Category Archives: Disaster

Should We Ban Physics?

Nobel laureate Marie Curie died of aplastic anemia, the victim of radiation from the many fascinating glowing substances she had learned to isolate.

How could she have known?  And the answer, as far as I can tell, is that she couldn’t.  The only way she could have avoided death was by being too scared of anything new to go near it.  Would banning physics experiments have saved Curie from herself?

But far more cancer patients than just one person have been saved by radiation therapy.  And the real cost of banning physics is not just losing that one experiment – it’s losing physics.  No more Industrial Revolution.

Some of us fall, and the human species carries on, and advances; our modern world is built on the backs, and sometimes the bodies, of people who took risks.  My father is fond of saying that if the automobile were invented nowadays, the saddle industry would arrange to have it outlawed.

But what if the laws of physics had been different from what they are?  What if Curie, by isolating and purifying the glowy stuff, had caused something akin to a fission chain reaction gone critical… which, the laws of physics being different, had ignited the atmosphere or produced a strangelet?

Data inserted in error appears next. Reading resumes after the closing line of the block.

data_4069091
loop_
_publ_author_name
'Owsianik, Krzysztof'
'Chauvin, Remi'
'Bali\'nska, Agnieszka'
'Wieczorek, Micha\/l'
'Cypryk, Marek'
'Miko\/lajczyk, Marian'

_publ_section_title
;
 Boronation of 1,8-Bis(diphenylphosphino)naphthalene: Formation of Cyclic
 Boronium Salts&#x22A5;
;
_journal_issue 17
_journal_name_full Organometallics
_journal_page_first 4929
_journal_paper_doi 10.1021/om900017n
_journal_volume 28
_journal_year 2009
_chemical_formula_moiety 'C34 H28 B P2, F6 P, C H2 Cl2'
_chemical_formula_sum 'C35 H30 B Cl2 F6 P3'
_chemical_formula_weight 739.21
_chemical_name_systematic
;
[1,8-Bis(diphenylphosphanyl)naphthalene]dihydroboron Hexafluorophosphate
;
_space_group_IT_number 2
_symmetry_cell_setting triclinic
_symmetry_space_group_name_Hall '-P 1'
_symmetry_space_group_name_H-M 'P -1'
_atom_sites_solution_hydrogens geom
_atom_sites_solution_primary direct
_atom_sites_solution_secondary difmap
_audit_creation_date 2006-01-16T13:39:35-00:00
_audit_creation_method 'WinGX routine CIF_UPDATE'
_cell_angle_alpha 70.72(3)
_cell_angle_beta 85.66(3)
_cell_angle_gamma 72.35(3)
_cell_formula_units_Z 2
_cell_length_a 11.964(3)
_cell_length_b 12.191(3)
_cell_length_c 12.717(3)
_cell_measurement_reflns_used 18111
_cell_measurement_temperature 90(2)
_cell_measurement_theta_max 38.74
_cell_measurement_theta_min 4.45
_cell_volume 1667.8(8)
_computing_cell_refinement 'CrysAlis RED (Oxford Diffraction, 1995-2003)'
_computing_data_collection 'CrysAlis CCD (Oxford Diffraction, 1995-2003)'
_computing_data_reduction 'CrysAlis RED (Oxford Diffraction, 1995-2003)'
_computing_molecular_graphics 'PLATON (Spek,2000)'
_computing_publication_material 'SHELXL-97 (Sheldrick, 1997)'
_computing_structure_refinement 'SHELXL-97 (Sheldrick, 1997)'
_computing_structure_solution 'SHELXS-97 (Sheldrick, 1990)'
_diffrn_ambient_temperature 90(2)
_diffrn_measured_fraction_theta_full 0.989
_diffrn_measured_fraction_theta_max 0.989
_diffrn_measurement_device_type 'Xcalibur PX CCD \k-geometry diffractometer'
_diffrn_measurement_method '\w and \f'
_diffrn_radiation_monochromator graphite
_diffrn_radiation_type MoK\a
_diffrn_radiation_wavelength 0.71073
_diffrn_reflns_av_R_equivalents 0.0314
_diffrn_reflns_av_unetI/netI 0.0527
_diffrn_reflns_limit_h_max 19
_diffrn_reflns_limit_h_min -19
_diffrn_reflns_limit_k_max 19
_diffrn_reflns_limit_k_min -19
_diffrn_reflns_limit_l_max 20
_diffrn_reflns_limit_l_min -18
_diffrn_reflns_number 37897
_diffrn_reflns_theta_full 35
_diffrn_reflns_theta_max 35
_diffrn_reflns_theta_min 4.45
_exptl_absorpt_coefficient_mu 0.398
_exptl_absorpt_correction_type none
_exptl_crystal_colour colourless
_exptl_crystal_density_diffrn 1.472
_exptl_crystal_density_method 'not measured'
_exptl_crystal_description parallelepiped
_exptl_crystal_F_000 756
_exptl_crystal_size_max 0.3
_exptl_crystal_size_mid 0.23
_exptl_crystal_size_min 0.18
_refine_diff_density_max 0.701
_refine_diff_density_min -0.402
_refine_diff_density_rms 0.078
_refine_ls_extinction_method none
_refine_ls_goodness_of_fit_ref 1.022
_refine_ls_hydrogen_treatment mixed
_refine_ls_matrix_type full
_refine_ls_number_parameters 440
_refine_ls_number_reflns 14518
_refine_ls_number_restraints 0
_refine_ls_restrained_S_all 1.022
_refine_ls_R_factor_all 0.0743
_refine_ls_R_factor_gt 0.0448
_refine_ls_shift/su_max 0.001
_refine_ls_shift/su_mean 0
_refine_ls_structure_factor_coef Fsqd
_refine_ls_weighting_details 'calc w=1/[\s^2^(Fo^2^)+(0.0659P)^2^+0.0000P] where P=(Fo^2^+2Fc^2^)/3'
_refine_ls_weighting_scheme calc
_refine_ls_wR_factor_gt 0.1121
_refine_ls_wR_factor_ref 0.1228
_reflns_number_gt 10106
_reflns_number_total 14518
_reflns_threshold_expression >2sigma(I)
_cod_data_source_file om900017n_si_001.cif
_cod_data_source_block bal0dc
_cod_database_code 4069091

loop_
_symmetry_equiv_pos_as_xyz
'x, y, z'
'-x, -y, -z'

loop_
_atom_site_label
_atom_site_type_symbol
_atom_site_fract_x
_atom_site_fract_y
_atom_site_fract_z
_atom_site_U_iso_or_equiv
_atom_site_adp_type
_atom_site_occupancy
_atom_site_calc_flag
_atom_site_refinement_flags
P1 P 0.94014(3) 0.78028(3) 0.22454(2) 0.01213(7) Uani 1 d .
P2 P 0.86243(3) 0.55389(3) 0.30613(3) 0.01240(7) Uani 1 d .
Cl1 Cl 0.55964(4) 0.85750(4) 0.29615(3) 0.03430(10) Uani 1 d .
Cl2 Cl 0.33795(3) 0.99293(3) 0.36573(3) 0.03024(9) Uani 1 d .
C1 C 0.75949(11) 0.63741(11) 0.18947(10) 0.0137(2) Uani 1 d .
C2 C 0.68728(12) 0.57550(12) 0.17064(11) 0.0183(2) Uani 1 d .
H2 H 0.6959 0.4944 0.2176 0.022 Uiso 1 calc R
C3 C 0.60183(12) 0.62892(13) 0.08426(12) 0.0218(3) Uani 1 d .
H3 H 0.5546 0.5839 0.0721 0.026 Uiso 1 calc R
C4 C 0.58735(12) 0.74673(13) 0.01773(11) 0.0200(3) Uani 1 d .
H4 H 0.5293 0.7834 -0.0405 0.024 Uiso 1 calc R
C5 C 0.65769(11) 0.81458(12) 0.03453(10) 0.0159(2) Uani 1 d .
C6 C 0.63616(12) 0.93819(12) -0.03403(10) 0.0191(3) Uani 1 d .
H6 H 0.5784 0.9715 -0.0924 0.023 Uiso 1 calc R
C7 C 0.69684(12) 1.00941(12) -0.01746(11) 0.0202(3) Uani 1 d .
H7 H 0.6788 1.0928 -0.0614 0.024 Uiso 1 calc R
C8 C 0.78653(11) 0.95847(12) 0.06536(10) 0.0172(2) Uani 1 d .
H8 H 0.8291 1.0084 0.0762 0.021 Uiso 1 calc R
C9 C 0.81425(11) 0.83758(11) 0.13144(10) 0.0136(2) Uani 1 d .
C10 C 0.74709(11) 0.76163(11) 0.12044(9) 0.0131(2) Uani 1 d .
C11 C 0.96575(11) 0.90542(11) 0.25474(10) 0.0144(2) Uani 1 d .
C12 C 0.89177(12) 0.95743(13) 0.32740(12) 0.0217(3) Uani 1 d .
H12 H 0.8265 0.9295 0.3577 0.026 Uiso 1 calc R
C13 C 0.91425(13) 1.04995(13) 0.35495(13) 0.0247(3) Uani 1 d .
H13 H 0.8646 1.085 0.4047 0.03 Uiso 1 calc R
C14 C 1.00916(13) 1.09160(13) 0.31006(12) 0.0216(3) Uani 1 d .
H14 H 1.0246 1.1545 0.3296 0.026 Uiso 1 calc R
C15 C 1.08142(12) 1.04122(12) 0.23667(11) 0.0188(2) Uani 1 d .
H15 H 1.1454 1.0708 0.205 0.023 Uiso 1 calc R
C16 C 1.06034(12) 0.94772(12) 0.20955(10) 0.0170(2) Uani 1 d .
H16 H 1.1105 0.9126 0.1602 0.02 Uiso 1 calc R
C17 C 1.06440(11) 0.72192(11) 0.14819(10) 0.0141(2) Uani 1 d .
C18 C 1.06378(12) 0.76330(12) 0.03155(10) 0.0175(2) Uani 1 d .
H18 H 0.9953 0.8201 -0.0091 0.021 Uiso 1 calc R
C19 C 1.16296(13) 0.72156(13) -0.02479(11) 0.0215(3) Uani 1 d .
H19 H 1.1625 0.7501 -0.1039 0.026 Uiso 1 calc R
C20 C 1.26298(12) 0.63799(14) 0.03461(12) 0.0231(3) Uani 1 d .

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Disaster Bias

Today begins a conference on Global Catastrophic Risk I’m attending.  Coincidentally, Bryan Caplan recently pointed us to a new paper by Andrew Healy:

Using comprehensive data on natural disasters, government spending, and election returns, I show that voters reward disaster relief spending but not disaster prevention spending. This aspect of voter behavior creates a large distortion in the incentives that governments face, since the data show that prevention spending substantially reduces future damage. … Given mean annual prevention spending of $195 million and mean disaster damage of $16.5 billion, the regression estimates that a $1 increase in prevention spending resulted in a $8.30 decrease in disaster damage, and this estimate captures only benefits that occur in the five years from 2000-2004.

My and other conference presentation describe other disaster biases, such as not paying due attention to the very largest possible disasters, and not make extra preparations against human extinction. 

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